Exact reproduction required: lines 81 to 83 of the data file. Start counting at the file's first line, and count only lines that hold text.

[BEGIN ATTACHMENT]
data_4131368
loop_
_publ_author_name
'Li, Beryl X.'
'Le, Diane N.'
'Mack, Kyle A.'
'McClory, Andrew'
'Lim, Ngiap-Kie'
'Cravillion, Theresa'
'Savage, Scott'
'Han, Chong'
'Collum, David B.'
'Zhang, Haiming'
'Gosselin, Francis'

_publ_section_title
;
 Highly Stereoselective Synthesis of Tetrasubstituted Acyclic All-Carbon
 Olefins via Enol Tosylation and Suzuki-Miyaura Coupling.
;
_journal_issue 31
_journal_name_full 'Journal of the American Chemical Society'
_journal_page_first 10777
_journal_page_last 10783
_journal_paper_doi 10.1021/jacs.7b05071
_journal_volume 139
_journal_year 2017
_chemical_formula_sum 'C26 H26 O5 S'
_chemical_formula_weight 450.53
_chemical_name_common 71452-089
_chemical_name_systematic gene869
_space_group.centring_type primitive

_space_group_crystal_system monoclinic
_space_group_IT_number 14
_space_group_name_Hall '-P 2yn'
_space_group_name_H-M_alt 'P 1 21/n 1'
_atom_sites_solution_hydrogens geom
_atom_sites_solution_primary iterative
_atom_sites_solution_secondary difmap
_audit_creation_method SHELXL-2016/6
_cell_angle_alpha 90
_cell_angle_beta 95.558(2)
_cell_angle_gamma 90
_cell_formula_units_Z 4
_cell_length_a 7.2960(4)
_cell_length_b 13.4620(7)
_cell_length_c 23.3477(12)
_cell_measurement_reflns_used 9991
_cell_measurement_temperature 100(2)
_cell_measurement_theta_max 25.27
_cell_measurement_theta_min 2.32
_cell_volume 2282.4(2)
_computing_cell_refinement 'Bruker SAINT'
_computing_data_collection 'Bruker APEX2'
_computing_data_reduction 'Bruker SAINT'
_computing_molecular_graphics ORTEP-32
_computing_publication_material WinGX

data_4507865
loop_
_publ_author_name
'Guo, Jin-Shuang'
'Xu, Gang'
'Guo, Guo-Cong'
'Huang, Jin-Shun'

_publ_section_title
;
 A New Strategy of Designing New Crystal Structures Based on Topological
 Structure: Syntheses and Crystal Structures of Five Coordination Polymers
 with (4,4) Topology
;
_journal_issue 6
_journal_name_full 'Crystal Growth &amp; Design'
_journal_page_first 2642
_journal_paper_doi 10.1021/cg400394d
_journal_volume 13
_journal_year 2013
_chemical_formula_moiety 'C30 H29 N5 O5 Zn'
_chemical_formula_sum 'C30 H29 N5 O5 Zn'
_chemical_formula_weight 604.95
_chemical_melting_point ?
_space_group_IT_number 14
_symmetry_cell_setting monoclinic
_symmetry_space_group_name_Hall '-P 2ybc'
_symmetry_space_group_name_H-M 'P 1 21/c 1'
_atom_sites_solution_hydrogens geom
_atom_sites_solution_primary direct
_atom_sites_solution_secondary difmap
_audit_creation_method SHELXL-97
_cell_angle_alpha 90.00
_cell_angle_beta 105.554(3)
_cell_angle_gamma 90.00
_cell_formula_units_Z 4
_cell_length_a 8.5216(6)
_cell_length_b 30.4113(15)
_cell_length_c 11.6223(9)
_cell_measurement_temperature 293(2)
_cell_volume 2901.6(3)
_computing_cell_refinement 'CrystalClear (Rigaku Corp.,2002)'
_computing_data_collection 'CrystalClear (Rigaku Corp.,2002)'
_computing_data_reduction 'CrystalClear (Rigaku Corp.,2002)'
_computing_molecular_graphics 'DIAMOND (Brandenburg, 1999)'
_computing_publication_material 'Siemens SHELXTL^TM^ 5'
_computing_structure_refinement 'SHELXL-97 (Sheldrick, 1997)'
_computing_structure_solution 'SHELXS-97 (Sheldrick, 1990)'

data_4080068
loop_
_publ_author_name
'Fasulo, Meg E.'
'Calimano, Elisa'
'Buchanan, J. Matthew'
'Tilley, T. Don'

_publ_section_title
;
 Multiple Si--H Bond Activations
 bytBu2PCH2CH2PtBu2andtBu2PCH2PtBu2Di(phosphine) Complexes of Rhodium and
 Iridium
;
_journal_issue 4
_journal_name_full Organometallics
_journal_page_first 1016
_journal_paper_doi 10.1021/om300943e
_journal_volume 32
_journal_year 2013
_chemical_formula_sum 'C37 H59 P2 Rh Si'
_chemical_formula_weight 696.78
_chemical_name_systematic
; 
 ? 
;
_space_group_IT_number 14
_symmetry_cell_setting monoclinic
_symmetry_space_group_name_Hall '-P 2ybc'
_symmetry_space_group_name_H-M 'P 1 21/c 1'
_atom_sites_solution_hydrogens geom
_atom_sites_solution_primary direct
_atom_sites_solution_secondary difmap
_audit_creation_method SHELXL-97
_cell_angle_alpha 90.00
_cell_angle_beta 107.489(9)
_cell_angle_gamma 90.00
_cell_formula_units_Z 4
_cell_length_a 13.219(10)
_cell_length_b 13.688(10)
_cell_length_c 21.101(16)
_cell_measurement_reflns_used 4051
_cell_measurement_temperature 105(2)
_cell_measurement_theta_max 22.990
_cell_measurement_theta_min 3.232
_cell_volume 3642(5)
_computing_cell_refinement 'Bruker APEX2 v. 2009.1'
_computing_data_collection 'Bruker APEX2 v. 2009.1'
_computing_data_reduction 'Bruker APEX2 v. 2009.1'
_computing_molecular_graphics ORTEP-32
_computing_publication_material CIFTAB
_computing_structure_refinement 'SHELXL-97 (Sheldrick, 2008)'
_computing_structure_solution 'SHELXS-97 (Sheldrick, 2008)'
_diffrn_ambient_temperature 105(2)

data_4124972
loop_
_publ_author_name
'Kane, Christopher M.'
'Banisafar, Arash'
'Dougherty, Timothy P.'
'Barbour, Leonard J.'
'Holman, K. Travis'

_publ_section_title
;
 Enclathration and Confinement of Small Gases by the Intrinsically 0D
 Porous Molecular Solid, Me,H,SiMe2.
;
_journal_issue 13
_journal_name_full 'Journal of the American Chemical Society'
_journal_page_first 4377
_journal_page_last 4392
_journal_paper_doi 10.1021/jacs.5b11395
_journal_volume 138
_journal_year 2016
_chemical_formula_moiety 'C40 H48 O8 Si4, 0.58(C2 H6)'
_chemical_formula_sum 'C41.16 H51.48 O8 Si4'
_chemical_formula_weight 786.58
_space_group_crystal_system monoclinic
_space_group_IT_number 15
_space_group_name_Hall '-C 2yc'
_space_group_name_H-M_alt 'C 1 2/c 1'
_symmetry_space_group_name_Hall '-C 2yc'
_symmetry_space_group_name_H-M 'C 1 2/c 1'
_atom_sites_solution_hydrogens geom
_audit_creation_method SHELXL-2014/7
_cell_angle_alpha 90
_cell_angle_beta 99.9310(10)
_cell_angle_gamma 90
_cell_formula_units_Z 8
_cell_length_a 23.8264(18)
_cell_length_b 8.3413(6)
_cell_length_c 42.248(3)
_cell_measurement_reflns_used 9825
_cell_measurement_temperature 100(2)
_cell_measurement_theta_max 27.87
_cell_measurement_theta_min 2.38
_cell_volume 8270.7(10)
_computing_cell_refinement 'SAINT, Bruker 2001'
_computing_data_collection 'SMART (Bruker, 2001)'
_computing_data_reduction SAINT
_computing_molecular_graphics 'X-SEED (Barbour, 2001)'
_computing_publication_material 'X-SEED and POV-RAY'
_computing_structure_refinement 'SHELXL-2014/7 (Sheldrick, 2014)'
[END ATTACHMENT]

_symmetry_cell_setting monoclinic
_symmetry_space_group_name_Hall '-P 2ybc'
_symmetry_space_group_name_H-M 'P 1 21/c 1'